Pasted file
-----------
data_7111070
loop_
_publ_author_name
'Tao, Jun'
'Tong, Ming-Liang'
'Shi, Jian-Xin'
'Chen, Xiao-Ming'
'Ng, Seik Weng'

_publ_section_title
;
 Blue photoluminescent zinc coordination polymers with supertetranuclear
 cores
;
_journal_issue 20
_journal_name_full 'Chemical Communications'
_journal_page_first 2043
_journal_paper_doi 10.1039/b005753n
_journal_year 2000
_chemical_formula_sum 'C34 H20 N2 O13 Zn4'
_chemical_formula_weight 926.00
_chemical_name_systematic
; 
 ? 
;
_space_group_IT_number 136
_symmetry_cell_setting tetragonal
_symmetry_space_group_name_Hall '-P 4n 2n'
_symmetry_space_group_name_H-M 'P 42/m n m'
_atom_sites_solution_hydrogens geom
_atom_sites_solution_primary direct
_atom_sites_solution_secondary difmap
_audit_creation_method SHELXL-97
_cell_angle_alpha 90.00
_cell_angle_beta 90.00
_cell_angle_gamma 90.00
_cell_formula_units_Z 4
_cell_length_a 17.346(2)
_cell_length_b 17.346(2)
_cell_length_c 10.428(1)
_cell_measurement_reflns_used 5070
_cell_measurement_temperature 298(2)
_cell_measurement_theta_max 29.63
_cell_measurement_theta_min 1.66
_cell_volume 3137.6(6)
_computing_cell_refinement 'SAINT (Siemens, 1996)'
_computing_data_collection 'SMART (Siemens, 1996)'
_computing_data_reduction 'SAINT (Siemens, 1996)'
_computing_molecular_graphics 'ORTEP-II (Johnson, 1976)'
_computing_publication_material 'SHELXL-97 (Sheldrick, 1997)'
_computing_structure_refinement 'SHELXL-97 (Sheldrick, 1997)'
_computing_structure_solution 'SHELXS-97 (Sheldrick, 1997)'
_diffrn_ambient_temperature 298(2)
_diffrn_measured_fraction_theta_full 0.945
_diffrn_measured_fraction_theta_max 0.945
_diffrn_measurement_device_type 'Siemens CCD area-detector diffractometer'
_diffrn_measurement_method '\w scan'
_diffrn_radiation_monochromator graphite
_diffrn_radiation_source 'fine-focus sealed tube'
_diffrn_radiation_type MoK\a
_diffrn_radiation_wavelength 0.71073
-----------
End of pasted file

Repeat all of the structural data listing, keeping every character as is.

data_7111070
loop_
_publ_author_name
'Tao, Jun'
'Tong, Ming-Liang'
'Shi, Jian-Xin'
'Chen, Xiao-Ming'
'Ng, Seik Weng'

_publ_section_title
;
 Blue photoluminescent zinc coordination polymers with supertetranuclear
 cores
;
_journal_issue 20
_journal_name_full 'Chemical Communications'
_journal_page_first 2043
_journal_paper_doi 10.1039/b005753n
_journal_year 2000
_chemical_formula_sum 'C34 H20 N2 O13 Zn4'
_chemical_formula_weight 926.00
_chemical_name_systematic
; 
 ? 
;
_space_group_IT_number 136
_symmetry_cell_setting tetragonal
_symmetry_space_group_name_Hall '-P 4n 2n'
_symmetry_space_group_name_H-M 'P 42/m n m'
_atom_sites_solution_hydrogens geom
_atom_sites_solution_primary direct
_atom_sites_solution_secondary difmap
_audit_creation_method SHELXL-97
_cell_angle_alpha 90.00
_cell_angle_beta 90.00
_cell_angle_gamma 90.00
_cell_formula_units_Z 4
_cell_length_a 17.346(2)
_cell_length_b 17.346(2)
_cell_length_c 10.428(1)
_cell_measurement_reflns_used 5070
_cell_measurement_temperature 298(2)
_cell_measurement_theta_max 29.63
_cell_measurement_theta_min 1.66
_cell_volume 3137.6(6)
_computing_cell_refinement 'SAINT (Siemens, 1996)'
_computing_data_collection 'SMART (Siemens, 1996)'
_computing_data_reduction 'SAINT (Siemens, 1996)'
_computing_molecular_graphics 'ORTEP-II (Johnson, 1976)'
_computing_publication_material 'SHELXL-97 (Sheldrick, 1997)'
_computing_structure_refinement 'SHELXL-97 (Sheldrick, 1997)'
_computing_structure_solution 'SHELXS-97 (Sheldrick, 1997)'
_diffrn_ambient_temperature 298(2)
_diffrn_measured_fraction_theta_full 0.945
_diffrn_measured_fraction_theta_max 0.945
_diffrn_measurement_device_type 'Siemens CCD area-detector diffractometer'
_diffrn_measurement_method '\w scan'
_diffrn_radiation_monochromator graphite
_diffrn_radiation_source 'fine-focus sealed tube'
_diffrn_radiation_type MoK\a
_diffrn_radiation_wavelength 0.71073